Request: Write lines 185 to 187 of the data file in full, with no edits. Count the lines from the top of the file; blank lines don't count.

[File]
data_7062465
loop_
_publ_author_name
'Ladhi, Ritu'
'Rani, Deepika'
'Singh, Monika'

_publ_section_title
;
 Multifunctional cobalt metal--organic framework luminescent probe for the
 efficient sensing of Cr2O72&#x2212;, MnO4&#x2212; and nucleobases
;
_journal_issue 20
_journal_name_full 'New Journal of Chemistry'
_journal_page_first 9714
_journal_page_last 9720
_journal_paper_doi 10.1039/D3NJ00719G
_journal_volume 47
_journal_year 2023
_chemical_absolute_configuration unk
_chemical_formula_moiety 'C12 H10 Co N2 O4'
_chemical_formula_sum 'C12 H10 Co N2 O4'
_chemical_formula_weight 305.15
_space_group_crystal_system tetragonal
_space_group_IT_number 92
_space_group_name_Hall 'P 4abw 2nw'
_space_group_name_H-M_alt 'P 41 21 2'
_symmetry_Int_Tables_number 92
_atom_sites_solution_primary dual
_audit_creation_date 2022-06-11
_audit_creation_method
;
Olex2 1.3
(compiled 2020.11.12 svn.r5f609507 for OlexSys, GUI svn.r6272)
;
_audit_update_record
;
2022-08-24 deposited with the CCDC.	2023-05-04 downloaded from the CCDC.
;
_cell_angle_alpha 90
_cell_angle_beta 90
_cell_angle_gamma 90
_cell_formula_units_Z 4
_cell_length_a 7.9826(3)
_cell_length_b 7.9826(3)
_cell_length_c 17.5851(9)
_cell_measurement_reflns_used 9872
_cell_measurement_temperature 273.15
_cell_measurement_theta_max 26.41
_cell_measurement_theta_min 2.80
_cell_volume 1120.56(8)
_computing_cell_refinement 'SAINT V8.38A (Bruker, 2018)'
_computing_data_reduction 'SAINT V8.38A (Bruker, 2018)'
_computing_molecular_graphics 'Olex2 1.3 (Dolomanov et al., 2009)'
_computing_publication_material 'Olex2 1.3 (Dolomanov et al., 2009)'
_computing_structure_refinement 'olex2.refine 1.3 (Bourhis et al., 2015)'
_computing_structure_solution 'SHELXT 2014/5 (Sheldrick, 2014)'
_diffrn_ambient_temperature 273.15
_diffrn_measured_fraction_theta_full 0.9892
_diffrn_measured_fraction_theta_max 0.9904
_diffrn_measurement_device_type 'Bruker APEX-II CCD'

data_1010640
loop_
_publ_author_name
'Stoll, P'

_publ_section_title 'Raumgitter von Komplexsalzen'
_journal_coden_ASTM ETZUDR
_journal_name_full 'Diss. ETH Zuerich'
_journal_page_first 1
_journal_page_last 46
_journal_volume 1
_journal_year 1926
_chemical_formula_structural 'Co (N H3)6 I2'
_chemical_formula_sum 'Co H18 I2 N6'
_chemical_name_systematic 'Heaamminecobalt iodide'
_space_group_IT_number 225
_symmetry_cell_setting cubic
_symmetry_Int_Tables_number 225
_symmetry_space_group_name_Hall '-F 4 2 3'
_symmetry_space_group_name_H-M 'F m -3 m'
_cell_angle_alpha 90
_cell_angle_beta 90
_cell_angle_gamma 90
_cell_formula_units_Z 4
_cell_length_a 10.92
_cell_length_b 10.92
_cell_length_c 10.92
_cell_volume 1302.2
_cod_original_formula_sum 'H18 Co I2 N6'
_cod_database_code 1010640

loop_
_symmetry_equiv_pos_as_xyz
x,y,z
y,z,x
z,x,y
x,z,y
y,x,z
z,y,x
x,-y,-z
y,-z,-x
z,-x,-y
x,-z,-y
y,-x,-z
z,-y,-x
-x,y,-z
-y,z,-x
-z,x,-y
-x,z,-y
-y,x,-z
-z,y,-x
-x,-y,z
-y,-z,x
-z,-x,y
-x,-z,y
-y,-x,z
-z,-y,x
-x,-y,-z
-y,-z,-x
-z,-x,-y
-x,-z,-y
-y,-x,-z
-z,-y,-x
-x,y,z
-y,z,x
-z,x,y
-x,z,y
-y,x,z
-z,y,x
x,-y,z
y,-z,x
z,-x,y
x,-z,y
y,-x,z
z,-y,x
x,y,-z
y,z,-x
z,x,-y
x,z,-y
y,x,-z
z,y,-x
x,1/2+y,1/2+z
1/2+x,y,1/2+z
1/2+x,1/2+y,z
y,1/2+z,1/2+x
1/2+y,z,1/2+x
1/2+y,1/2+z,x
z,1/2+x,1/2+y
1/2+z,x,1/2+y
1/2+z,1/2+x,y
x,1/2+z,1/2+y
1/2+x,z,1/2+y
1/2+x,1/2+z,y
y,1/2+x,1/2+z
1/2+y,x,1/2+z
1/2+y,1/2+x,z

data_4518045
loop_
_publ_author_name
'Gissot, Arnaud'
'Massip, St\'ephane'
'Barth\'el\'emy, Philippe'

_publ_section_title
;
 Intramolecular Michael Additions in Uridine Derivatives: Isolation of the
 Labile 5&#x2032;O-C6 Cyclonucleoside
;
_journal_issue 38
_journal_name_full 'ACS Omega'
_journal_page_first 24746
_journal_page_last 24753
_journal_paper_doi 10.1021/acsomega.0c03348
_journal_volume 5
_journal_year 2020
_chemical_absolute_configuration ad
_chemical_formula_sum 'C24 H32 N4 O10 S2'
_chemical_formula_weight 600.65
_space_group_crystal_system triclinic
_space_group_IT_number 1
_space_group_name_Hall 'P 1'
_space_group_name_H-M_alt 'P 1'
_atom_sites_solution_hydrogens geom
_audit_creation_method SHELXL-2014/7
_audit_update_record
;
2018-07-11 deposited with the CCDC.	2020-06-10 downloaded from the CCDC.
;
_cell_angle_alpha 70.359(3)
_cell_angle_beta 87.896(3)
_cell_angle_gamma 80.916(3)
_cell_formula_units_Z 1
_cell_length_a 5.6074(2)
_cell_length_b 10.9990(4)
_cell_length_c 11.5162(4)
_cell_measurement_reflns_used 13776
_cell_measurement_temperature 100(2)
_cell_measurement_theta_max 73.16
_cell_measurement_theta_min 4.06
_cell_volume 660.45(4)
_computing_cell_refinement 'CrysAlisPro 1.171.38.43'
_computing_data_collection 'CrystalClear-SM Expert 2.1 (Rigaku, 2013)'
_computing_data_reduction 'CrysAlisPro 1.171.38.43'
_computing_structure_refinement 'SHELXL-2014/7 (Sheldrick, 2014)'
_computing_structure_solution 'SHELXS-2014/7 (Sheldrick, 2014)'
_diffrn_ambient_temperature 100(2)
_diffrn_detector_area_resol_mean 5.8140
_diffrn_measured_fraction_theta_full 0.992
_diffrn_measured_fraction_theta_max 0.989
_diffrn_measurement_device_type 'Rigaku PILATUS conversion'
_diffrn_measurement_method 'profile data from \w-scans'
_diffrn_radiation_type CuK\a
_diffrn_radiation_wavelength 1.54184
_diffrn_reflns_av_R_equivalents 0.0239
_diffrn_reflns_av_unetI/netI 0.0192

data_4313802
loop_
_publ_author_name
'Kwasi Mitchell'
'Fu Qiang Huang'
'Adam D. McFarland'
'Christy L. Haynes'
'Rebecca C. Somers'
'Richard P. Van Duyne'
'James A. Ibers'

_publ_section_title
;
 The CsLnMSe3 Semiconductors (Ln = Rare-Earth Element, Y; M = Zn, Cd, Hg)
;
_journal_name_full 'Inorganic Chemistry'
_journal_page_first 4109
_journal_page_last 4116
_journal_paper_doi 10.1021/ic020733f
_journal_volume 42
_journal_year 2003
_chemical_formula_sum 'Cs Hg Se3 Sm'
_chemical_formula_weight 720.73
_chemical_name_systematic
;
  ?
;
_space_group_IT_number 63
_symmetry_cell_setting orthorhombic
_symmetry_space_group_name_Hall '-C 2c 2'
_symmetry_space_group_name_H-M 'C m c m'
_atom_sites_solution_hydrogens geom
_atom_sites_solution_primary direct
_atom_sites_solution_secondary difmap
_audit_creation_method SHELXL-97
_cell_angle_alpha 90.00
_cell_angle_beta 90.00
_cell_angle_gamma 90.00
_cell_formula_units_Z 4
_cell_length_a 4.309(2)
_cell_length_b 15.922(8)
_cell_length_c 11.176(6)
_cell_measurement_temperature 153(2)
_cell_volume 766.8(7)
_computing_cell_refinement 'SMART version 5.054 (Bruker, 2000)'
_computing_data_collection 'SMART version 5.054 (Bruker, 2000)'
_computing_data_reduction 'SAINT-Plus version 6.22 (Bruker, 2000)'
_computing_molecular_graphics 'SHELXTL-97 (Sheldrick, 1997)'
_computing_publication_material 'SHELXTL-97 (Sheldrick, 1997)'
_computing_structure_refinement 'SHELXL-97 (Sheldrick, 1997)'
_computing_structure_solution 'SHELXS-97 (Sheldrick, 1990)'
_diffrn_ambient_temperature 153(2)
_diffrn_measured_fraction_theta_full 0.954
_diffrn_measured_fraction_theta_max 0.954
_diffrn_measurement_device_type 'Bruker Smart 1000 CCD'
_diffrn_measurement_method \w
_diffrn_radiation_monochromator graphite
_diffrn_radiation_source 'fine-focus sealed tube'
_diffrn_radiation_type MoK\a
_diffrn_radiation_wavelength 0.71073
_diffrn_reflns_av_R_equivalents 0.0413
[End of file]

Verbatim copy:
;
_cell_angle_alpha 70.359(3)
_cell_angle_beta 87.896(3)